Poem: The Creative

Enkidu
Enkidu (Photo credit: Wikipedia)

Inspiration is a leech on the
creature of conflict. How much
better it would be if our lives were
merely plain and ordinary, transcending
this light and shade, our existence
reliant only on plucking fruit
from a tree, cupping clean
water from a stream; and that
all my words and lines,
such as they are,
derived solely from love and light.

But we’ve seen to it, you
and me, have decided
to find out and exaggerate
every little nuance we have, to look across
at each other from these
dubious divides with poison eyes, our fixed
minds like two scorpions in a bottle.
And what we can’t steal or bribe or starve
from each other, we will fight for
to the end, till every last
sap of strength and all our blood is gone –
for that sweet taste of victory.

We’ve all spoken these platitudes,
though only seldom act
or relent. Even in our shadowy beginnings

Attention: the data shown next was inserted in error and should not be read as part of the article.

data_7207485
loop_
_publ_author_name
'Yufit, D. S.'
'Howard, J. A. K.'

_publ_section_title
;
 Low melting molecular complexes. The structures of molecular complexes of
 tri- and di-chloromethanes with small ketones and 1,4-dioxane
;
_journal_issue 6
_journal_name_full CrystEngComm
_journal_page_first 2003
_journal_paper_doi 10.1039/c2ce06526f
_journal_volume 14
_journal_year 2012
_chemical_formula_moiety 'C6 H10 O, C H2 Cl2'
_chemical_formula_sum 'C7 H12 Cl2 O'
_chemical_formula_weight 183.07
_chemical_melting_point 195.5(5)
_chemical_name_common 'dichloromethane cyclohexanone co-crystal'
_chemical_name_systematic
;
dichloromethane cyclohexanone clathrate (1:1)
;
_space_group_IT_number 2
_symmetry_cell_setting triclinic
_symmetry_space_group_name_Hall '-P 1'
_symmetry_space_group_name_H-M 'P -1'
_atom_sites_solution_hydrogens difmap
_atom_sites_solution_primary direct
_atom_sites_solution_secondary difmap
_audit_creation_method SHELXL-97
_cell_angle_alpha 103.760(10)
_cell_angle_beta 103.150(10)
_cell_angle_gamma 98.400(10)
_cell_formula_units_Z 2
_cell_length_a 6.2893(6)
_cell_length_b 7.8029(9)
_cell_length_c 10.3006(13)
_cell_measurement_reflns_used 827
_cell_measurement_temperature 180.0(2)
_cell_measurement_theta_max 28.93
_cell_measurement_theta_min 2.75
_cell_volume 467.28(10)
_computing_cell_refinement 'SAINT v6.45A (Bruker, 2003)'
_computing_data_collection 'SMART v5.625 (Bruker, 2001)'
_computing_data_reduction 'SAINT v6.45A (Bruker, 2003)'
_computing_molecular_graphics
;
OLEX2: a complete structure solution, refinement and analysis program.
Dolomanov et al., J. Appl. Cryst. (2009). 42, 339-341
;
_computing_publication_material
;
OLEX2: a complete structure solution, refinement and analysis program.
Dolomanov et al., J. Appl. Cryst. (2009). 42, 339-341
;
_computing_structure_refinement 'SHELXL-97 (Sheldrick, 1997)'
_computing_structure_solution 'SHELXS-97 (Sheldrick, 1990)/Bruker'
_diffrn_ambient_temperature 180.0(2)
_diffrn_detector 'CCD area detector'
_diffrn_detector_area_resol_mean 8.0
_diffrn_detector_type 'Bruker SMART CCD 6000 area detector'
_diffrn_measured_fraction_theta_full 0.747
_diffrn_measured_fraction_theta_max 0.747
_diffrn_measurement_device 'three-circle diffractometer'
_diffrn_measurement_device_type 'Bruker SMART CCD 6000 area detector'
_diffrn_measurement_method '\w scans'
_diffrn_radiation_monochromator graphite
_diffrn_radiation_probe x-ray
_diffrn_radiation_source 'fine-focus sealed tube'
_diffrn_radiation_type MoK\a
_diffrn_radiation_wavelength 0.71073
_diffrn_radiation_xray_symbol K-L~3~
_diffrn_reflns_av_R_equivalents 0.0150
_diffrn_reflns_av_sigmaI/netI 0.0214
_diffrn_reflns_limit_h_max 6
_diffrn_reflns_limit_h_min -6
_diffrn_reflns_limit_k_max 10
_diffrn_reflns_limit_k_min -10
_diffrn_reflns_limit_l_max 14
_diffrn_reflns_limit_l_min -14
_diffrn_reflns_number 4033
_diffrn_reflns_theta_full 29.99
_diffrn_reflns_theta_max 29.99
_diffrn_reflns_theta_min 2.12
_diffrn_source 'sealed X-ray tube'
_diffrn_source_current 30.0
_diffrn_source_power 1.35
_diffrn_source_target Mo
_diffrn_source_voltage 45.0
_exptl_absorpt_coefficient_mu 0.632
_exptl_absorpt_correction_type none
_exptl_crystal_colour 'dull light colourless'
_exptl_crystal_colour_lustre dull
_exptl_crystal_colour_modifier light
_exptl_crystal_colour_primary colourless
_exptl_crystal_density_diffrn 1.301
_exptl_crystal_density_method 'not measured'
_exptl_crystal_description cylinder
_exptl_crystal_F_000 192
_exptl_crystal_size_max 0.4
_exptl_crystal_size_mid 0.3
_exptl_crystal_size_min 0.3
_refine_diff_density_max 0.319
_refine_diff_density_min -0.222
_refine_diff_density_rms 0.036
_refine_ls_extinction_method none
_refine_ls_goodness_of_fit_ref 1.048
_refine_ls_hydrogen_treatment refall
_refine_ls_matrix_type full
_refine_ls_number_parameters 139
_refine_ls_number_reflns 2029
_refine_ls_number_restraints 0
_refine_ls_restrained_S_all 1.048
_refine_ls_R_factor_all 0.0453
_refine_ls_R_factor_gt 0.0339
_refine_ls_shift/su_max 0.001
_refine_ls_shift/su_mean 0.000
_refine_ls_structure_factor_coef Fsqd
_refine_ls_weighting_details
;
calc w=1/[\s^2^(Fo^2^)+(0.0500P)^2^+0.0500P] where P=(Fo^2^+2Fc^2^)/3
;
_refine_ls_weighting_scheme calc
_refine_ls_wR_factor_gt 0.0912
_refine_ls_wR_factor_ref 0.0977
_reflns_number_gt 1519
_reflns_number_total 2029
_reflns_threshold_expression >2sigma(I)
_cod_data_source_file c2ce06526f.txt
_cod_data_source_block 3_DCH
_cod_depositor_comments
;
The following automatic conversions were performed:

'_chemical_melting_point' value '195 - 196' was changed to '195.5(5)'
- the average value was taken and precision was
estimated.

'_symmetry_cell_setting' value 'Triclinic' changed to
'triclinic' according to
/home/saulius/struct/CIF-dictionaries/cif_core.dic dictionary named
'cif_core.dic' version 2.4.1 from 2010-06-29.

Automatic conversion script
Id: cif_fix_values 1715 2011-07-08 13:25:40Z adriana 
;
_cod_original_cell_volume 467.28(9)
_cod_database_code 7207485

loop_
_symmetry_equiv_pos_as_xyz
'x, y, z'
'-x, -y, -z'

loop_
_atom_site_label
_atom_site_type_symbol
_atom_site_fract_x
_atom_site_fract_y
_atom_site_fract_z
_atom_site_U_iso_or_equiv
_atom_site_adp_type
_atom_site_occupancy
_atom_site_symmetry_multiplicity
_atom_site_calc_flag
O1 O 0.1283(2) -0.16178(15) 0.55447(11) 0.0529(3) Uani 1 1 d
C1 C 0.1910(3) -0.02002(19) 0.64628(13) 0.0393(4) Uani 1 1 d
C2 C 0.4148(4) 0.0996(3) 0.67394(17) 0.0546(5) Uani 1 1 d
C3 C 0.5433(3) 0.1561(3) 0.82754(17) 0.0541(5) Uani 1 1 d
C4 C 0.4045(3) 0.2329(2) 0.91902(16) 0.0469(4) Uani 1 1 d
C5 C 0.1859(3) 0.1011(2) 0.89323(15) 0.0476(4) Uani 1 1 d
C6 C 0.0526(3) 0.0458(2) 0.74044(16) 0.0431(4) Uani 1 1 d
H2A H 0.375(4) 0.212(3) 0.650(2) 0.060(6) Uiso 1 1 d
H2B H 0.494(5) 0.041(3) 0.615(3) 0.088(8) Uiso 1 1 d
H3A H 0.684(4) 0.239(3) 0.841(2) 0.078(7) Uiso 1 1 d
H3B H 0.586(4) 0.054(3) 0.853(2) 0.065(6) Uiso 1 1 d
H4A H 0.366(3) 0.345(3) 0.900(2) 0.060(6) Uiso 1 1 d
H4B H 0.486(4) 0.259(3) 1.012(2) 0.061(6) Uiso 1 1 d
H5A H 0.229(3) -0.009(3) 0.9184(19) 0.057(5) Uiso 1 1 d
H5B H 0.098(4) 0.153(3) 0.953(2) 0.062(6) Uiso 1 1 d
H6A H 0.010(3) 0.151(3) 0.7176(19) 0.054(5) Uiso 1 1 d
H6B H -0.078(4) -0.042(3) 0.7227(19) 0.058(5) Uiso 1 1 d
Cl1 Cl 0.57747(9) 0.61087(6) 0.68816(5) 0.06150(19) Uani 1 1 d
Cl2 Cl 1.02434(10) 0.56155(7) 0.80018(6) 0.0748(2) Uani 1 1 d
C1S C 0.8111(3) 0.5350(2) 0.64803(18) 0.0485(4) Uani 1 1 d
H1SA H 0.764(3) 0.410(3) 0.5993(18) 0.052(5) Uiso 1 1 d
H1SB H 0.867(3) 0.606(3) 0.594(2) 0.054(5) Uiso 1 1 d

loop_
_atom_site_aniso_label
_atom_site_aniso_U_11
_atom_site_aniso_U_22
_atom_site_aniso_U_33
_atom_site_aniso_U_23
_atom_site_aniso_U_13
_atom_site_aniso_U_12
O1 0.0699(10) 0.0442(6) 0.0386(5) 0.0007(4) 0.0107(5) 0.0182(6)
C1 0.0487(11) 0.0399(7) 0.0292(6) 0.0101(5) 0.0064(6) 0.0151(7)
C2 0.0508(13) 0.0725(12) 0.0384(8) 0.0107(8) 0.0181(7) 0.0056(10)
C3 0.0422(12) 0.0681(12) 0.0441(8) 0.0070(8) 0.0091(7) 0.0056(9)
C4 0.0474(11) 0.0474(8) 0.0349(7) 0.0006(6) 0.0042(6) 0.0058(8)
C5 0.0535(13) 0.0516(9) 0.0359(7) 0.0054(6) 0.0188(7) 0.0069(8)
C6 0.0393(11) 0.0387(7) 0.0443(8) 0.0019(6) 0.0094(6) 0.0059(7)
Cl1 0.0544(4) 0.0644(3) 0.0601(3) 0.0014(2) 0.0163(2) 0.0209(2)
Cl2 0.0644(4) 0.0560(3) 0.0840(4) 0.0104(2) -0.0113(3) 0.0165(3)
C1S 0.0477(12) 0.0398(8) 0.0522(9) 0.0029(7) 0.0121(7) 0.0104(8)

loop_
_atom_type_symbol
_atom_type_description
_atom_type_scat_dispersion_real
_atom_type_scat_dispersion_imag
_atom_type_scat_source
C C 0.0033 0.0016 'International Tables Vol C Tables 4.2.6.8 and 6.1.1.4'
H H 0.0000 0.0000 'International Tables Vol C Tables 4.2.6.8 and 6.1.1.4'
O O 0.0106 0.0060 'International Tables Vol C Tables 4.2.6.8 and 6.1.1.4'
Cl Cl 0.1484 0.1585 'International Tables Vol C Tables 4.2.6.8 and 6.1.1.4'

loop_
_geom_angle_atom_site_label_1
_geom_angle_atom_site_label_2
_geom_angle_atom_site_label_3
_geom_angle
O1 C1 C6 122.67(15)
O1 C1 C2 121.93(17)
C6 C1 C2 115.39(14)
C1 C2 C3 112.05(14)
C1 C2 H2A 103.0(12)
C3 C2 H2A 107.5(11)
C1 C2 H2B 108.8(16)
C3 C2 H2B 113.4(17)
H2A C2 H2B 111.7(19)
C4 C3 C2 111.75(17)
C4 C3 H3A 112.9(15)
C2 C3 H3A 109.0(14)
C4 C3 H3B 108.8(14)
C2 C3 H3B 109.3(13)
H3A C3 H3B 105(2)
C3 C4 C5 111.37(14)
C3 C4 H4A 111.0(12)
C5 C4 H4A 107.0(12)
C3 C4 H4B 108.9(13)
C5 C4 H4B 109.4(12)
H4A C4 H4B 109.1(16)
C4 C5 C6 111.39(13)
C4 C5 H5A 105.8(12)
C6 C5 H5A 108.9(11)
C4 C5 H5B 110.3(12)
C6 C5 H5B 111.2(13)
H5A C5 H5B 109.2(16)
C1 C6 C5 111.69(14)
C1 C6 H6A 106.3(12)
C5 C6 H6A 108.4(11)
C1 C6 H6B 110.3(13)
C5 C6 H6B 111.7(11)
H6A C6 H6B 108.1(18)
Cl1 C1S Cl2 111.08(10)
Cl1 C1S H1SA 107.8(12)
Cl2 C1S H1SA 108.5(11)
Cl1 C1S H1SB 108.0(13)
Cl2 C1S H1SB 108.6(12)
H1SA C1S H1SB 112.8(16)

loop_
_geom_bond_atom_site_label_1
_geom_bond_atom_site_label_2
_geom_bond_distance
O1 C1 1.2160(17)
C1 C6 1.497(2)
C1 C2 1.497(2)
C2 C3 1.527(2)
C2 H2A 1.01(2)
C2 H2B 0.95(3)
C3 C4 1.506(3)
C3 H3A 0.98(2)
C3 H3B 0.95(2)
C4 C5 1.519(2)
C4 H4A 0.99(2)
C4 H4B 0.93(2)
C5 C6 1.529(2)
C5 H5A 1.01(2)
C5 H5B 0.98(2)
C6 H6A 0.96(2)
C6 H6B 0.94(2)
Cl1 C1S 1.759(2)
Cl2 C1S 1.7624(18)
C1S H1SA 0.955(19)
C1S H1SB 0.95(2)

the weary Gilgamesh knew; primeval
battles between dark
and light still raging on inside.
His remorse and grief leap out
at us from figures in dried clay like
they were made today, a reflection
of ourselves, our tears,
the lessons never learned. So,
if you must – go ahead.
Do your worst! Though please
make it your best
and I will write, endlessly

poem © copyright David F. Barker 2013

Poem: Girl with a Cello

cello

In a diamond city night we’re
taxied through floodlit streets

angled snow alabasters old facades
medieval histories beyond all guessing

Flanders is frozen outside this misted glass
the two of us sitting nose to nose

our tongues loosening aperitif smiles
white burgundy cutting through brie

making heads light and cheeks flush
and toe touch toe

Our eyes meet when bare soul strokes calf
kissing slim fingers one by one

plied each day to taut cello strings